I cooked up a patch that allows to setup…

I cooked up a patch that allows to setup a multisite installation on localhost, albeit only for subfolder installations.

A possibly related niggle that I ran into while installing a test site was #12459. If your database prefix is empty as well, you’ll need that patch as well.

The primary purpose of these two is, obviously, to allow developers to use the MS functionality without needing to constantly go back and forth with a server using SSH or FTP.

Please give both patches some testing so we can get both checked in before we’re in beta. Doing so will give the new MS functionality a lot more exposure to testers.

#featured-bugs

Taking advantage of UUIDs

Now that we require MySQL 4.1.2, we can look into using UUIDs in WordPress.

Universally unique identifiers are numbers that are unique in time and space. In the database world, they’re primarily used in order to work with data that is created in a decentralized manner. It allows to characterize a piece of data that isn’t stored in the database yet, to merge data from separate databases without needing to work around ID conflicts, etc.

The lack of genuine UUIDs introduces all sorts of quirks in the WP editor when we’re dealing with yet to be saved posts. #9471, #10456, #11145, #11990, and many more underscore the architectural problem that we’re facing. The media-related tickets exacerbate the issue.

Mark recently opened #11889 and suggested that we a) always create a new post when hitting the new post button, and b) have a garbage collector clean things up periodically. It is a solution, but I feel that using UUIDs — which were designed to deal with this kind of stuff — would be simpler.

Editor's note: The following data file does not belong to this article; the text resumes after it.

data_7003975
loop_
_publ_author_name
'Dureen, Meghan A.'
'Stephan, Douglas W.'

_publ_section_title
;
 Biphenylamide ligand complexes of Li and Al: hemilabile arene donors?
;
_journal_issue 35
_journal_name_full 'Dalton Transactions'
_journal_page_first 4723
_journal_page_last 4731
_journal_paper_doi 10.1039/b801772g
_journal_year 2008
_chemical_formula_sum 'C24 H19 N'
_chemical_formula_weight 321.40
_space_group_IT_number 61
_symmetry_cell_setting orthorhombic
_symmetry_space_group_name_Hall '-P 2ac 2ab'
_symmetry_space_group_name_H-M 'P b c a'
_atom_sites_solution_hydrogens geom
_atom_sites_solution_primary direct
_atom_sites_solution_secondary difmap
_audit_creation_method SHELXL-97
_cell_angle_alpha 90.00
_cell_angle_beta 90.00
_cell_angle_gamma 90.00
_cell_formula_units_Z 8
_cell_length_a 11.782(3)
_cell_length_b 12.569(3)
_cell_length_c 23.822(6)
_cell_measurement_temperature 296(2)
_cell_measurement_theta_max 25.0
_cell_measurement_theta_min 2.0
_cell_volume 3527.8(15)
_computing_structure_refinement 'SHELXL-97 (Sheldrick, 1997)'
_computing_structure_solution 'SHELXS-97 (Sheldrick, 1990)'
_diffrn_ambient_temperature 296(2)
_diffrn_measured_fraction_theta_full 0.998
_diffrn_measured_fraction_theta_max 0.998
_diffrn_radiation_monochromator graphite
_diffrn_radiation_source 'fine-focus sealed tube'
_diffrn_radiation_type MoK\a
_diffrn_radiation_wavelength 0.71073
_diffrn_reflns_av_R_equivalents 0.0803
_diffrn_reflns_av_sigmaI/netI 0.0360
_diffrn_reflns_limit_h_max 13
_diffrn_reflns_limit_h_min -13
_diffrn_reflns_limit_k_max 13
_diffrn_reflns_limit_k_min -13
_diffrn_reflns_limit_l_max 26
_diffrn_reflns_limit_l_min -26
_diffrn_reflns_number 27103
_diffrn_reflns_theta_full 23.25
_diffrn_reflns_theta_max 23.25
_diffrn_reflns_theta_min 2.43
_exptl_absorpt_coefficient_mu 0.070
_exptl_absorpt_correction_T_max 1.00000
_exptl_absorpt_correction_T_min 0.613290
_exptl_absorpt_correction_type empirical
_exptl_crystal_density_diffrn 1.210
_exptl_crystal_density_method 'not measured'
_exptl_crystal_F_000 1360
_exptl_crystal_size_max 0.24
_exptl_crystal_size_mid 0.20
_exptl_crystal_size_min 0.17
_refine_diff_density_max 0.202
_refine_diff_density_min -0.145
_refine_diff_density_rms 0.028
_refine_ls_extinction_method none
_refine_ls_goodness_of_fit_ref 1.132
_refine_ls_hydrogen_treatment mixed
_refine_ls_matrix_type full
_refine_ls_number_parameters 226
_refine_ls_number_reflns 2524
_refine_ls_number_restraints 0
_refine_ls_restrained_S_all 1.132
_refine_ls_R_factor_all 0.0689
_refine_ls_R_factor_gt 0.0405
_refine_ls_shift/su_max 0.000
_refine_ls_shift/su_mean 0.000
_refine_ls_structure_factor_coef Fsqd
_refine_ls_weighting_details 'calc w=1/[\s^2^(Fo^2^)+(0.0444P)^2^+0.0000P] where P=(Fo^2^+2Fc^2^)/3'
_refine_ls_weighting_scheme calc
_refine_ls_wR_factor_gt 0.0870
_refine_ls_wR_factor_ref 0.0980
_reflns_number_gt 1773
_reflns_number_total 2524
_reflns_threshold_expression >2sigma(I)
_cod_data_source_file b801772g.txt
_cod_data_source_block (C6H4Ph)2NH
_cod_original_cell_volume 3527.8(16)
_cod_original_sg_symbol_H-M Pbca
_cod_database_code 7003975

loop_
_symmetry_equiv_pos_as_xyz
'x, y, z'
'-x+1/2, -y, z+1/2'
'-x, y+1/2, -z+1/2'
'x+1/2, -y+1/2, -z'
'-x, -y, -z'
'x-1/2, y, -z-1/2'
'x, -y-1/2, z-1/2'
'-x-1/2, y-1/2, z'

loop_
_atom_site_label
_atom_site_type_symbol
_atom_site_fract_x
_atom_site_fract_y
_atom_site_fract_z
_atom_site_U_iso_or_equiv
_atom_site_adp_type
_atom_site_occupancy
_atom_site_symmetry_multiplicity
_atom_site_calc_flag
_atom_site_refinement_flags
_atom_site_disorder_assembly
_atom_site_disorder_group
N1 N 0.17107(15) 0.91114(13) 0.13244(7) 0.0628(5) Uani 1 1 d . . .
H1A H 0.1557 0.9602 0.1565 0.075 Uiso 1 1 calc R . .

Using them would mean pre-assigning a UUID to new posts, and placing it in a hidden field. Since this UUID characterizes our yet to be saved post, we can safely pass it around to an autosave handler, a media thickbox, etc., allowing to create the post on the fly when necessary.

Further down the stream, we introduce a slight change in our insert/update post handler: when saving a post whose ID is not assigned yet, we start by verifying if that post exists already — by querying the posts table’s post_guid field to know if that UUID exists.

#featured-bugs

I’m inaugurating a new trac keyword, “…

I’m inaugurating a new trac keyword, “bug-hunt”, and the bug hunt report, in order to keep track of of tickets that get posted/could get posted in this blog’s “bug hunt” posts.

Updated: I’m inaugurating a new trac keyword, “featured”, and the featured bugs report, in order to keep track of of tickets that get posted/could get posted in this blog’s “featured bugs” posts.

I’ll be tagging more tickets in due course. You’re most welcome to mark additional tickets as such, if you feel they qualify.

For information, I try to stick to batches of tickets that loosely interfere or interact with one another. The batch of tickets should then meet the two or more of following criteria:

  • It is annoying when you run into the issue
  • It underscores an architectural problem
  • Fixing it can lead to performance optimizations

Areas I plan to highlight in the future include: UUIDs, i18n post slugs, permalinks, rewrite rules, cache, private posts.

Btw, I’d like to stress that the point in these blog posts is try to reverse the WP bug trend:

Open WP bugs, props Hakre